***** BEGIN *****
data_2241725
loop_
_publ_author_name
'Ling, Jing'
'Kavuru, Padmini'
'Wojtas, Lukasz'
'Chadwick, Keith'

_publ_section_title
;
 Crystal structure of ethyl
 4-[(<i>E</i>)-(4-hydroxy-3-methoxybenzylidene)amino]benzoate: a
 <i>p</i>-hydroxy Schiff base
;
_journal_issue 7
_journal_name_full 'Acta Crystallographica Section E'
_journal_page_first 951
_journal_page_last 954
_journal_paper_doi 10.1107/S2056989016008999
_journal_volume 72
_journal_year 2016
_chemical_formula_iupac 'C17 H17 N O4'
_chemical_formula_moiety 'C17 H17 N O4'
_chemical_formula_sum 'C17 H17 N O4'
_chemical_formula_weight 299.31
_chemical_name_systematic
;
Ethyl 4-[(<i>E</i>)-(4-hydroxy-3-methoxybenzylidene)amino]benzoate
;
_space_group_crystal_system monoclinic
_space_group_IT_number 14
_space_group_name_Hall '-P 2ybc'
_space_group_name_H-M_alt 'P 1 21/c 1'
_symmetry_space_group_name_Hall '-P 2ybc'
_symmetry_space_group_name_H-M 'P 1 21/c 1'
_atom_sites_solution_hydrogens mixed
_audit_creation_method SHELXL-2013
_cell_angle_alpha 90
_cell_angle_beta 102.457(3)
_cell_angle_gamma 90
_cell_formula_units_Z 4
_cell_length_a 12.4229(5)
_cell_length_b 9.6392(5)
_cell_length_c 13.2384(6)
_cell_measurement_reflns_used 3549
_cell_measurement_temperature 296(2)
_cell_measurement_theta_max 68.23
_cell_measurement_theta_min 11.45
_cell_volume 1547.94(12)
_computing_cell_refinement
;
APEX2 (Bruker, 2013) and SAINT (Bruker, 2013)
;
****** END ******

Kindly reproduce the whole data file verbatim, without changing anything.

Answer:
data_2241725
loop_
_publ_author_name
'Ling, Jing'
'Kavuru, Padmini'
'Wojtas, Lukasz'
'Chadwick, Keith'

_publ_section_title
;
 Crystal structure of ethyl
 4-[(<i>E</i>)-(4-hydroxy-3-methoxybenzylidene)amino]benzoate: a
 <i>p</i>-hydroxy Schiff base
;
_journal_issue 7
_journal_name_full 'Acta Crystallographica Section E'
_journal_page_first 951
_journal_page_last 954
_journal_paper_doi 10.1107/S2056989016008999
_journal_volume 72
_journal_year 2016
_chemical_formula_iupac 'C17 H17 N O4'
_chemical_formula_moiety 'C17 H17 N O4'
_chemical_formula_sum 'C17 H17 N O4'
_chemical_formula_weight 299.31
_chemical_name_systematic
;
Ethyl 4-[(<i>E</i>)-(4-hydroxy-3-methoxybenzylidene)amino]benzoate
;
_space_group_crystal_system monoclinic
_space_group_IT_number 14
_space_group_name_Hall '-P 2ybc'
_space_group_name_H-M_alt 'P 1 21/c 1'
_symmetry_space_group_name_Hall '-P 2ybc'
_symmetry_space_group_name_H-M 'P 1 21/c 1'
_atom_sites_solution_hydrogens mixed
_audit_creation_method SHELXL-2013
_cell_angle_alpha 90
_cell_angle_beta 102.457(3)
_cell_angle_gamma 90
_cell_formula_units_Z 4
_cell_length_a 12.4229(5)
_cell_length_b 9.6392(5)
_cell_length_c 13.2384(6)
_cell_measurement_reflns_used 3549
_cell_measurement_temperature 296(2)
_cell_measurement_theta_max 68.23
_cell_measurement_theta_min 11.45
_cell_volume 1547.94(12)
_computing_cell_refinement
;
APEX2 (Bruker, 2013) and SAINT (Bruker, 2013)
;